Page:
Women’s Studies 200
Case Study Ethnography
A case study is an in-depth account of a life story, event, or problem that includes specific details, intersections, and context. In this assignment, you will choose a Phenomenal Woman for your case study.
Case studies are used to explore the ways theories and concepts play out within the intricacies of real life.
The Case Study Ethnography Assignment requires you to apply your knowledge of women’s studies and problem-solving skills to a particular Phenomenal Woman and her story: her work, her challenges, her contributions, and her life.
Your first task is to choose an appropriate topic, hereafter referred to as the subject of your study. This is your Phenomenal Woman, your subject. To begin your exploration, you will conduct preliminary research. This is the process of gathering background information about the woman you have chosen to learn and write about.
You can choose a woman you know as your subject, or you can research a famous (or infamous!) woman from history or modern times. In either case, you will submit a Works Cited with your essay, consisting of three sources, including at least one connection to course material.
Use the information you have acquired through your preliminary research, as well as the knowledge and methods you have studied in this course, to design an ethnographic research project. Your ethnography can include interviews, surveys, focus groups, online interaction, and /or participant observation. The idea here is that you have learned enough through your preliminary research that you are able to identify challenges and pose relevant questions, relating to your subject and to women’s studies. You will conduct ethnographic research to acquire rich understanding and ideas for addressing the problems/ challenges you have identified.
The fun part! This is where you implement your ideas…
Use the explanation provided in the Ethnography Pre-Reading to design an ethnographic portion to your research. How can you connect issues that relate to your subject to ground-level lived experience, and how can you tap into this experience through participant-observation?
I encourage you to be brave and creative in your ethnographic methods- no one has ever made a ground breaking discovery by working within established parameters, so go ahead and push the boundaries. This being said, be sure that you are staying safe, and that you are treating your subject[s] with respect at all times. The ideal research project will be creative, exciting, and legal!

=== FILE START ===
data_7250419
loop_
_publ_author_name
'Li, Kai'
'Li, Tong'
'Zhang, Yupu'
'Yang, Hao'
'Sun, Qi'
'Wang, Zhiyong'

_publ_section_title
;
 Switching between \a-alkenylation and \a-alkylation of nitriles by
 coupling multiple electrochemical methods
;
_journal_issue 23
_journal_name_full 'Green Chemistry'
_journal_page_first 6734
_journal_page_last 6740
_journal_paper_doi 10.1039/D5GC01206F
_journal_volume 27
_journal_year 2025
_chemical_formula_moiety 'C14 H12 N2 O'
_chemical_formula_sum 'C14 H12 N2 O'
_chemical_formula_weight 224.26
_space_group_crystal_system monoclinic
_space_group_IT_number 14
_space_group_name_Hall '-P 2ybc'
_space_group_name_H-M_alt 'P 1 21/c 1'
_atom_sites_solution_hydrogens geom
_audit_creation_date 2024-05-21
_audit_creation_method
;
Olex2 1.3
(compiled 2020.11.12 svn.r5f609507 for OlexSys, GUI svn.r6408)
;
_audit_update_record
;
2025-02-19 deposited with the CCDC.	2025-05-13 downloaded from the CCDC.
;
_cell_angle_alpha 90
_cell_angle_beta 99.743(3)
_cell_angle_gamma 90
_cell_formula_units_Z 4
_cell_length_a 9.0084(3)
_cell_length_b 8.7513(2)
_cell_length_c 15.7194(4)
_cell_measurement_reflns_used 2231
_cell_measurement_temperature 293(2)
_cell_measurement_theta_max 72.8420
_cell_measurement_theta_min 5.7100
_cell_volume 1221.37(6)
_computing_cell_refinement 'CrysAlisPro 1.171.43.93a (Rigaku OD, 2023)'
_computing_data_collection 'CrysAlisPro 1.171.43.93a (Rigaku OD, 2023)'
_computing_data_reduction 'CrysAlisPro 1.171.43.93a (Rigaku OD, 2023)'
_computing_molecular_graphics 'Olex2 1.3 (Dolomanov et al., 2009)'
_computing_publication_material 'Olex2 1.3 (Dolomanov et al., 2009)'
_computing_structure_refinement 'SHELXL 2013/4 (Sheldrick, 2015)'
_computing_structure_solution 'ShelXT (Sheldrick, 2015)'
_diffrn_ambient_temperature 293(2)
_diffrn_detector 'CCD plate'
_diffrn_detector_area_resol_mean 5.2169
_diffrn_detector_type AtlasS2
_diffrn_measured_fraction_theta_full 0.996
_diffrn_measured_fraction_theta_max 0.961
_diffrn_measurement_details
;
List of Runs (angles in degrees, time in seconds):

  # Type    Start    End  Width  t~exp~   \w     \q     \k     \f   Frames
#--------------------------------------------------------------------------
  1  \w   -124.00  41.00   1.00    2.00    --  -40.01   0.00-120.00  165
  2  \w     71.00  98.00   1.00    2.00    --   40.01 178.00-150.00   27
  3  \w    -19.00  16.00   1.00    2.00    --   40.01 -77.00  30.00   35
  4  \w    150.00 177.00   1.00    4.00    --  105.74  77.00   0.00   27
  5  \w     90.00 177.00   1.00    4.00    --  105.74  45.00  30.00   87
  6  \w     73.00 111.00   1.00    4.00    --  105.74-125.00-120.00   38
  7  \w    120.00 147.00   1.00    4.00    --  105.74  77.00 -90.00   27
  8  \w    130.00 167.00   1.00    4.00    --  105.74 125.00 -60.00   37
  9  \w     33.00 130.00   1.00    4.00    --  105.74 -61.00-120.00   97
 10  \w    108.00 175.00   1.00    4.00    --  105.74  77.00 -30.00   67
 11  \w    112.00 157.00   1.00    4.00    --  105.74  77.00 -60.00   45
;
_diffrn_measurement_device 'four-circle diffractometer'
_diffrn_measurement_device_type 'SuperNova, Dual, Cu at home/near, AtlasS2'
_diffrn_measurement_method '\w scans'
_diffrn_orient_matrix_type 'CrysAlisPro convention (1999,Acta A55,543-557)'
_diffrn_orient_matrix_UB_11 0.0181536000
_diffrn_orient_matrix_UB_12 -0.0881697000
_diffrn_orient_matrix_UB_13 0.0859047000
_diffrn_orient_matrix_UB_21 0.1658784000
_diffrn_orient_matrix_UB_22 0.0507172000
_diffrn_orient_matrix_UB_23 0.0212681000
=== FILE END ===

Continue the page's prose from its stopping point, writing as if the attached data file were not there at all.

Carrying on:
Before, during, and after completing preliminary and ethnographic research, students are asked to consider how the subject of their study fits into the larger scenario of challenges faced by women, and the cultural webs (following Geertz- Culture as Webs of Meaning, see course material) we inhabit…
· Your most important research tool is your open, engaged mind.
· Focus on specifics and particulars rather than generalizations. Generalizations can lead to stereotypes and are to be avoided. Stereotypes are limiting and inherently false. The challenge is to use your case study to explore cultural diversity, and particular issues related to your case, without using generalizations or stereotypes.
· This assignment is designed to provide you with an introductory experience of Cultural Anthropological research methods, applied to Women’s Studies. Get into it. Use the methods (Week 2 reading assignment), and experience something new.
· This assignment provides students with an opportunity to engage creatively with course material, and explore a particular topic within our field in profound depth.
· You may be surprised by what you learn. Do not be surprised if you are surprised by what you discover J – ethnography often uncovers the unexpected.
These hints will hopefully help you with the reflective process. You can find more ideas in course reading assignments. Let yourself be inspired…
The Composition is your First Essay, to be between 750-1,000 words. Students will describe their experiences and findings through open format essays.
· Use the introduction to hook the interest of your audience. Pose a question, suggest something outrageous, provoke our curiosity…
· Be creative and put some thought into how you might convey your points in an engaging way.
· Your composition should:
o Be delivered in a clear, engaging, intellectually rich manner, intelligible to an educated audience.
o Present your original ideas, supported with evidence from your preliminary and ethnographic research.
Please make at least one solid connection in your composition to something we have read, studied, or discussed this quarter.
· Compositions should be interesting, informative, and polished.
· Beyond these points, I am interested to hear/see/experience each student’s unique interpretation of this assignment. Be bold and creative, try something new, take pride in your work, and please proofread!
Don’t forget the conclusion. The conclusion should be the most powerful and memorable part of your essay. Leave your audience with a compelling impression!
Students will be graded for quality of research (preliminary and ethnographic), degree of engagement with course material, depth of reflection, level of analysis, and clarity and quality of writing.
Don’t forget the Works Cited, with at least three sources, one from course material.